Impending apocalypse is all the rage in pop culture these days, from Doomsday Preppers to Mayan world-ending predictions, but it won't take a zombie apocalypse or a terrorist EMP strike to throw America into a state of chaos. See what happens when America's trucking industry is disrupted...
You may not have realized how important trucking is to the things you rely on for your everyday life.
This is just the beginning, there's a lot more to be found!
The nation's busiest fuel stations sell between 200,000 and 300,000 gallons per month. These stations require multiple deliveries every day to meet this demand.
Major American manufacturers rely on just-in-time manufacturing. Computer manufacturers, like Dell and Compaq as well as major automakers, like GM and Ford are some examples.
Truck transportation is key to delivering urgently needed medical supplies necessary to save lives.
If assembly lines are forced to shut down, manufacturers will incur significant disruption costs, and thousands of employees will be laid-off as a result.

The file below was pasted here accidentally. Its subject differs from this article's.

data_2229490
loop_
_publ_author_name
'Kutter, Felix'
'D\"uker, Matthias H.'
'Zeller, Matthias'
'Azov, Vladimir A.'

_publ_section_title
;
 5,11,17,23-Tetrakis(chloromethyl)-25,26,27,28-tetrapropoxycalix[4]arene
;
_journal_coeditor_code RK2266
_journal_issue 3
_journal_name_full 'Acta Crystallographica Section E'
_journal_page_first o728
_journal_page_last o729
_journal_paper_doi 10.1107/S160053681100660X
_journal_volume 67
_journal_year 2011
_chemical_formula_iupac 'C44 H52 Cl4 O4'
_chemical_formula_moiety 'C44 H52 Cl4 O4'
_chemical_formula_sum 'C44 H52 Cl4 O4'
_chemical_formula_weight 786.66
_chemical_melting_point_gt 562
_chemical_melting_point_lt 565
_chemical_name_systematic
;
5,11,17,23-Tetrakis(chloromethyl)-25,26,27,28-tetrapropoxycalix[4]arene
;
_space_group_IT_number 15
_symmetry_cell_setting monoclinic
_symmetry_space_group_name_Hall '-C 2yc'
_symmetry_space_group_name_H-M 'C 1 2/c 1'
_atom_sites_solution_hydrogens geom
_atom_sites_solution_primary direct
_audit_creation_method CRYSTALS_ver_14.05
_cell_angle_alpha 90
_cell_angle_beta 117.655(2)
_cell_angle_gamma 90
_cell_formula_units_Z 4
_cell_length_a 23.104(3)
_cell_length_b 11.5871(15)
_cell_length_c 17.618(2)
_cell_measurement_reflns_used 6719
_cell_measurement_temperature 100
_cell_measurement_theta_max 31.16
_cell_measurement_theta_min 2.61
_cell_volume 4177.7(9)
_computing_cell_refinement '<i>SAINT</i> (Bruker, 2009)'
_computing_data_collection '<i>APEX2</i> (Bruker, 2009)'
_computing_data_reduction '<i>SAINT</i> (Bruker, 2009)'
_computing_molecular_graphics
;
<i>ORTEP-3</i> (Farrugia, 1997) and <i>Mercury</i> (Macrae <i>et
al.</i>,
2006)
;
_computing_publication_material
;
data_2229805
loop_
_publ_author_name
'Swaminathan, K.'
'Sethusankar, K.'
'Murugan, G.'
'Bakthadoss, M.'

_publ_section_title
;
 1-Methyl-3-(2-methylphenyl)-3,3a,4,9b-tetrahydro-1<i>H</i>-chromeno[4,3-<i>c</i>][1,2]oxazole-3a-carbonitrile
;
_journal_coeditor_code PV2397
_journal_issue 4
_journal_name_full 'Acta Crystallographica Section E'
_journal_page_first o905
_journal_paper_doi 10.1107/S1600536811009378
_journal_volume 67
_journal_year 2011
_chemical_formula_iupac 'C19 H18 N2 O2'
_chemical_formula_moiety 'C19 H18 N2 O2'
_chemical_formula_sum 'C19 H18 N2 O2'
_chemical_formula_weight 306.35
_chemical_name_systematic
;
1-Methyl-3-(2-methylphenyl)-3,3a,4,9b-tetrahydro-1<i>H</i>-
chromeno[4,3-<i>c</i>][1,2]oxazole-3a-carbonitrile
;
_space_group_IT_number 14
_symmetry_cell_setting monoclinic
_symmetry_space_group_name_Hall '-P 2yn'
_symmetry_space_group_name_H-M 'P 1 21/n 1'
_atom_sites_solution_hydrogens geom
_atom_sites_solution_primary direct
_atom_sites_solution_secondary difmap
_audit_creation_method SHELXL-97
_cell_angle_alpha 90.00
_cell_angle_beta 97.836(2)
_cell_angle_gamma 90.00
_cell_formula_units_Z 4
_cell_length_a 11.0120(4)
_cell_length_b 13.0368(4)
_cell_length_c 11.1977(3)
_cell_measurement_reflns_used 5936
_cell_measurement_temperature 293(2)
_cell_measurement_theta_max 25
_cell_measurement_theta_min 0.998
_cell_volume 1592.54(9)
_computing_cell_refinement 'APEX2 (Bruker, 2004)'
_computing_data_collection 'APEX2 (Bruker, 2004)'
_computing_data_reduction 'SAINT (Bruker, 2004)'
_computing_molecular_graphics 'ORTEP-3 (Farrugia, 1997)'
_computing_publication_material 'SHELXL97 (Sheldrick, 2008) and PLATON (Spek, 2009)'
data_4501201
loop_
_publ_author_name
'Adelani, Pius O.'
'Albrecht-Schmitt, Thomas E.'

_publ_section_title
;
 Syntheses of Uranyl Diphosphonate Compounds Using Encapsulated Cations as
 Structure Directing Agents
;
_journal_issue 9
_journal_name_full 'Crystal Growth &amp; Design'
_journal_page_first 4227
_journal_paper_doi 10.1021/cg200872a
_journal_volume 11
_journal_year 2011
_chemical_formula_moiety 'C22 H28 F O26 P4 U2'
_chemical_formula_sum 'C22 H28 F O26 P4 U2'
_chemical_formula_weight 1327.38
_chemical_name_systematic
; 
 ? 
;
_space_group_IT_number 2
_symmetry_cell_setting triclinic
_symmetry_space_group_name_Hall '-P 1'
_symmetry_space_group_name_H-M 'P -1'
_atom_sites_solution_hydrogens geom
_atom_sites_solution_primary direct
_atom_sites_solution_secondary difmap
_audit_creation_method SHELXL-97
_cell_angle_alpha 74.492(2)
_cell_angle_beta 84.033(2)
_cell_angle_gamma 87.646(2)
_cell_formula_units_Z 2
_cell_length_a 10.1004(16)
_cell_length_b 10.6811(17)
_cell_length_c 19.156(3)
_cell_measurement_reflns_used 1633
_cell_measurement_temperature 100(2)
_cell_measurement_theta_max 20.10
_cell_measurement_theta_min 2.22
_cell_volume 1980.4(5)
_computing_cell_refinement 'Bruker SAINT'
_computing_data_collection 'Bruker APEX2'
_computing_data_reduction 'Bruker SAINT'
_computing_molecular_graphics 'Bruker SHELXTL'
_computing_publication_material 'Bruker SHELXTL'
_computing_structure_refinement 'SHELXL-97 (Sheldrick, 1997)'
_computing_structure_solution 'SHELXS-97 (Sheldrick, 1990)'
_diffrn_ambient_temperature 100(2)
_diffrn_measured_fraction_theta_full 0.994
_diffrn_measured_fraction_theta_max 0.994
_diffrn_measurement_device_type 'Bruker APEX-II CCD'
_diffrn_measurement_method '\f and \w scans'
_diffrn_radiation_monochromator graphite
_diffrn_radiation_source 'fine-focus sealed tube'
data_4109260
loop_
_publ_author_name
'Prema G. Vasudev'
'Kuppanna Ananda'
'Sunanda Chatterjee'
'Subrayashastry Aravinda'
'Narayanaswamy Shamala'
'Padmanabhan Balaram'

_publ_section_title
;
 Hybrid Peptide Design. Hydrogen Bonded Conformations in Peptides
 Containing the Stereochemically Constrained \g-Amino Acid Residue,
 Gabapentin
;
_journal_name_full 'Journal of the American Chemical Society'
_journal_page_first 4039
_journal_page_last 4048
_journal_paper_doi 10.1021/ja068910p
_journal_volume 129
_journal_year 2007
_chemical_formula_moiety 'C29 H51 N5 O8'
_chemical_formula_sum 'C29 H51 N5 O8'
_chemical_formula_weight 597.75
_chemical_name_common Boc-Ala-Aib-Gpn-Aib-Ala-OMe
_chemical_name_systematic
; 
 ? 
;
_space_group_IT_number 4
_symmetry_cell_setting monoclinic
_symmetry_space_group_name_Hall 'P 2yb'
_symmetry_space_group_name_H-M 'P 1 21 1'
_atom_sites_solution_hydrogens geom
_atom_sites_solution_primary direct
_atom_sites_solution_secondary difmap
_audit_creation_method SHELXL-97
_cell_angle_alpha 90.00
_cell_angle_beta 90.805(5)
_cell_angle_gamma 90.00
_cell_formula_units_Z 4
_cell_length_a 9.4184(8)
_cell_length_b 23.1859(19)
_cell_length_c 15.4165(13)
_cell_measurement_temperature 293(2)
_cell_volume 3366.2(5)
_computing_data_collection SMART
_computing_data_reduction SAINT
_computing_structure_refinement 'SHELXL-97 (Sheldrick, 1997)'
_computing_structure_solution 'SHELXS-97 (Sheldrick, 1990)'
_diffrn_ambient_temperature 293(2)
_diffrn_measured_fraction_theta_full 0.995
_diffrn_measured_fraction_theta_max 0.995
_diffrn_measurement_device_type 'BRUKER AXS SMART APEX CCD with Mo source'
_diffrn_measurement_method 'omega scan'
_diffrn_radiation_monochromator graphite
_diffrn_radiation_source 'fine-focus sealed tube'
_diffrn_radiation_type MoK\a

Every day, Americans purchase billions of dollars of groceries. Most of these goods are brought to market via daily truck deliveries.
Uncollected and deteriorating waste products create rich breeding grounds for microorganisms, insects, and vermin. Hazardous materials and medical waste will introduce toxins, as well as infectious diseases, into living environments.
Unable to conduct transactions at a central location, banks will be unable to process deposits, checks, and other standard bank transactions, bringing the American banking system to a halt.
Service Stations completely run out of fuel for automobiles.
Consumer panic and fear accelerate food shortages, empty shelves are seen everywhere.
Without fuel, police, fire, rescue, and other public service vehicles will be paralyzed, further jeopardizing public safety.
Airlines and air cargo operations will be grounded due to the lack of fuel and supplies for operations.
Since many large retail outlets typically keep inventories as lean as possible, problems often rise quickly during truck transportation slowdowns that occur from crises such as hurricanes.
The average human cannot live longer than one week without water.